So the current tactics of blocking streets & freeways, and holding die-ins, are a welcome shift, and seem to be hugely effective at reaching larger numbers of otherwise unpoliticized civilians.

I lay in bed last night thinking about guns, and about how different civilization and conflict were before their invention. It reminded me that last week I’d been thinking about Guns, Germs & Steel, and specifically about how I’d gotten distracted and put it down after one chapter & hadn’t ever picked it back up again. My copy is one of those archaic paper things, so it requires a lot more coordination to use it.

December 4-5, 2014

December 3, 2014

Looking back at Twitter, it’s pretty clear that I spent the day like everyone else I know: being outraged and frustrated & demoralized by the Eric Garner grand jury decision. 

I RT a lot of people who are more articulate & more invested than I am, so maybe just go look over there for that.

On the home front, M got home from a multi-day trip to western Kentucky to deal with an aging parent. My parents are so totally on top of every aspect of their care & living situations from now until the end of time that I haven’t ever had to directly deal with this stuff – I’m peripherally aware of it, but mostly I’m peripherally aware that it’s more or less dealt with.

M’s dad isn’t quite so squared away, and thus we’re both learning things about the state of elder care in America that make me devoutly hope that I go like Ian McLagen did: Actively gigging & touring right up until a massive stroke killed him within 24 hours.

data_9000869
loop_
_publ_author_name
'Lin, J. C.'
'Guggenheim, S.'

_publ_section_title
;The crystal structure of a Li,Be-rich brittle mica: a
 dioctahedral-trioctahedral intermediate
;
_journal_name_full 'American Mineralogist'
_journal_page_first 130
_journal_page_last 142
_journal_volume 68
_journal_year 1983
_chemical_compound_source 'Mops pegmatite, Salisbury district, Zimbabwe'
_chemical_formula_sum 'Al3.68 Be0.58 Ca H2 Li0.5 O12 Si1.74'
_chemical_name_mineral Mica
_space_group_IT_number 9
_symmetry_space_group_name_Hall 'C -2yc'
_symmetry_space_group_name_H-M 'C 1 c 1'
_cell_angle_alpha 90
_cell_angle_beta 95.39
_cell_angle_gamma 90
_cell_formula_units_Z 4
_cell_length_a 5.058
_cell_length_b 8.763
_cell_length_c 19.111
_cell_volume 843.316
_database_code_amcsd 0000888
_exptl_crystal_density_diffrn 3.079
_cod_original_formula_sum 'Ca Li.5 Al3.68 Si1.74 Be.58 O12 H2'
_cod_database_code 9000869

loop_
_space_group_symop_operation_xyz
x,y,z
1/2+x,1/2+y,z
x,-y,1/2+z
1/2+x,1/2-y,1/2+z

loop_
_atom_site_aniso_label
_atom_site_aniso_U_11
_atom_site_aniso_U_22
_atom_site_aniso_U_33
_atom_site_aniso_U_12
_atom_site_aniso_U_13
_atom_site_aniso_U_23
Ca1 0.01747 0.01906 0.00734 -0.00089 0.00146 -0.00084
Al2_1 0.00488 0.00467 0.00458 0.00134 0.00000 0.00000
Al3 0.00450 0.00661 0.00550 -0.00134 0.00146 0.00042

I’ve been trying to listen to a bunch of the [ostensibly best] metal released this year. So far I’m liking a lot of it in an academic way, but not really resonating with any of it. The albums that I was most anticipating didn’t really do it for me, so I’m sort of casting about at random. I mentioned the latest YOB the other day; it’s the only thing so far that has really made me feel anything.

I’ve been heartily amused by Triptykon, though, and I’m warming rapidly to Abigor. But there has been nothing that I’ve liked as much as any of the metal on my 2013 list.

December 3, 2014

December 1-2, 2014

M is out of town, so I’m getting by however I can. Had dinner at Dos Perros on Monday, because Taco Night, always, although I actually had the pork pozole, which was delicious.

I think I stayed up too late reading, but I don’t remember what. Probably Volume 1 of the Kelly Sue DeConnick run of Captain Marvel, which is full of confusing time-travel stuff, but also kickass midcentury women aviators. I’m of course so old and out-of-touch that I didn’t even realize that there was a difference between Marvel’s Captain Marvel and DC’s Captain Marvel, aka Shazam.

Work is really time-consuming and stressful right now, because I’m basically having to take on a whole new job function in addition to all the ones I already perform. Which is actually kind of fun, and gratifying (and marketable, in the long run), but like I said, time-consuming and stressful.